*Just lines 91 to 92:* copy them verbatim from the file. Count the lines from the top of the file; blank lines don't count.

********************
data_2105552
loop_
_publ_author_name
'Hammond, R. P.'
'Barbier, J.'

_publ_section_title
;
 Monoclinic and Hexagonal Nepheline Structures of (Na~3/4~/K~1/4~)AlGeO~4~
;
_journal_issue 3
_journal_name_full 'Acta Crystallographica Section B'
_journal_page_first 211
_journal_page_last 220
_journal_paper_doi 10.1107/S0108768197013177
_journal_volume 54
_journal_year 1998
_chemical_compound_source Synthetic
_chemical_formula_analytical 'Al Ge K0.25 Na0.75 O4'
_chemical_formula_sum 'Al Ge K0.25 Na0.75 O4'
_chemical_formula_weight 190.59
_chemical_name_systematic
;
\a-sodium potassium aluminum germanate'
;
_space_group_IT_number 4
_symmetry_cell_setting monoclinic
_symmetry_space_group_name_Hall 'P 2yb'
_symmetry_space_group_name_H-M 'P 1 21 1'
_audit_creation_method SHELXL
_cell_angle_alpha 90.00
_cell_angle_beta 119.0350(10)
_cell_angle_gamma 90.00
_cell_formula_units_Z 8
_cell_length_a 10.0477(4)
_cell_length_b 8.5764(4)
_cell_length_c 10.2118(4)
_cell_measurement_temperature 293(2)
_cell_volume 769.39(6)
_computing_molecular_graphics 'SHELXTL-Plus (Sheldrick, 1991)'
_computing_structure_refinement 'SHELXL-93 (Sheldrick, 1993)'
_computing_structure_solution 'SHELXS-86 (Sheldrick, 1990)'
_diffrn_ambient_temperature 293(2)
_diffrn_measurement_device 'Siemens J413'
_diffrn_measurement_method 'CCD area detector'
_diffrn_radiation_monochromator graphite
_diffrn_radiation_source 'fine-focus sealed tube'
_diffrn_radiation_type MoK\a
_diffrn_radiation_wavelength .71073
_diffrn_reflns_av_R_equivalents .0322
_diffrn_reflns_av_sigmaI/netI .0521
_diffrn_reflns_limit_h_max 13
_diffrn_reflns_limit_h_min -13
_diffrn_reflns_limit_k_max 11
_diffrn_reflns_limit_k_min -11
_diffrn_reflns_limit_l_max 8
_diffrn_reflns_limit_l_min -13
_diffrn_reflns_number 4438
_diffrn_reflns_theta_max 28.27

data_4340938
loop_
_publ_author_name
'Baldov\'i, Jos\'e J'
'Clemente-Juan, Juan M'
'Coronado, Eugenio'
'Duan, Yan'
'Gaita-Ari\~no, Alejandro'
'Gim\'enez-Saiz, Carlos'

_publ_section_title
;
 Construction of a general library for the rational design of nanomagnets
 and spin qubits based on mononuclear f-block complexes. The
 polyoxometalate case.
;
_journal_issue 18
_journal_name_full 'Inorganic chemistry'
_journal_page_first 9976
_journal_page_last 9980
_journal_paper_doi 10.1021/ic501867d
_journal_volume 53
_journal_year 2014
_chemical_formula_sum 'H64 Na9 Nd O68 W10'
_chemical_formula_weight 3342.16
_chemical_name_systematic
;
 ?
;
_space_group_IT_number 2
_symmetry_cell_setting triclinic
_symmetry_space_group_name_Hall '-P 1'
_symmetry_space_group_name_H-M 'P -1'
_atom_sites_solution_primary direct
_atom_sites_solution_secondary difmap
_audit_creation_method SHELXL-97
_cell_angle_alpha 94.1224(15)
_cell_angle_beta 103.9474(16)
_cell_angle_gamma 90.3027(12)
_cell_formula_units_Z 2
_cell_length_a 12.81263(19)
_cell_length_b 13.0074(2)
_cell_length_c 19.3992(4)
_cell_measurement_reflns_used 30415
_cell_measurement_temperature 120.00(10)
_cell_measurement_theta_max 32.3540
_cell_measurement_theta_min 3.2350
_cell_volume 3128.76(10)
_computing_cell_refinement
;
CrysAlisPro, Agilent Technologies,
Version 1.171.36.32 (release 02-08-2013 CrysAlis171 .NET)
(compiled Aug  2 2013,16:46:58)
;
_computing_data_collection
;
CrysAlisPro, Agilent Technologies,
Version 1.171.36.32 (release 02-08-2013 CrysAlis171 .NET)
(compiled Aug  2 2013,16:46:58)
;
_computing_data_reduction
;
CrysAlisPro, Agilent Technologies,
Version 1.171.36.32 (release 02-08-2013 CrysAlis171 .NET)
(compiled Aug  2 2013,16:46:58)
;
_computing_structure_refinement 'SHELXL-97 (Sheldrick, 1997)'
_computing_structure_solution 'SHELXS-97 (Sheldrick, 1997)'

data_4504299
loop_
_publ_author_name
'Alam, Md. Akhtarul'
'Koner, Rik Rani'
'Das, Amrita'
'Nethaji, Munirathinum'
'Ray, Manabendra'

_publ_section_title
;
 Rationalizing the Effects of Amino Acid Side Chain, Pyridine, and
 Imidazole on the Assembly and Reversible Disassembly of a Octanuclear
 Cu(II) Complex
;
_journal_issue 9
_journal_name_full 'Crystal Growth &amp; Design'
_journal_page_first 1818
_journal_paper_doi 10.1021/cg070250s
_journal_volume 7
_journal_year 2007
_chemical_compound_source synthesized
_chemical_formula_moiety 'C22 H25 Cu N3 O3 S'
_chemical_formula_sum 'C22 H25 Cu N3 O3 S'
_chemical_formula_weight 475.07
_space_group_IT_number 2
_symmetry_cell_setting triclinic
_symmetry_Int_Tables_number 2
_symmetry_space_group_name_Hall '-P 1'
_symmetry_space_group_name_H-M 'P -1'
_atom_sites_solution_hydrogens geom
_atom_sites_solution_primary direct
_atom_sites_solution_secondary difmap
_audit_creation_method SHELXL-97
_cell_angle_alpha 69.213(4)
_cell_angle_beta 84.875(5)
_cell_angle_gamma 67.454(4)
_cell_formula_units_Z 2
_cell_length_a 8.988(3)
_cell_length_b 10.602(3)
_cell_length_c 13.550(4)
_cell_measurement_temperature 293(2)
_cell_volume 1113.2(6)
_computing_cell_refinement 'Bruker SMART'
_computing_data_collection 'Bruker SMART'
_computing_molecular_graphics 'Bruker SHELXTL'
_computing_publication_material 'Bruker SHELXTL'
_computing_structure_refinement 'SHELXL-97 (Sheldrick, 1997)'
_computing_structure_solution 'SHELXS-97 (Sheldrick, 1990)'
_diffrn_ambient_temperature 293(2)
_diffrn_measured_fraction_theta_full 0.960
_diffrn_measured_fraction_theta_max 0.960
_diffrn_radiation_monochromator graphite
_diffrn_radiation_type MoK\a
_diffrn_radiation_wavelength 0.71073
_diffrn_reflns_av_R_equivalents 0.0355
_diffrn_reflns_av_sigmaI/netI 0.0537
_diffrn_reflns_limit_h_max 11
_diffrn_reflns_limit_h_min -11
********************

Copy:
_atom_sites_solution_primary direct
_atom_sites_solution_secondary difmap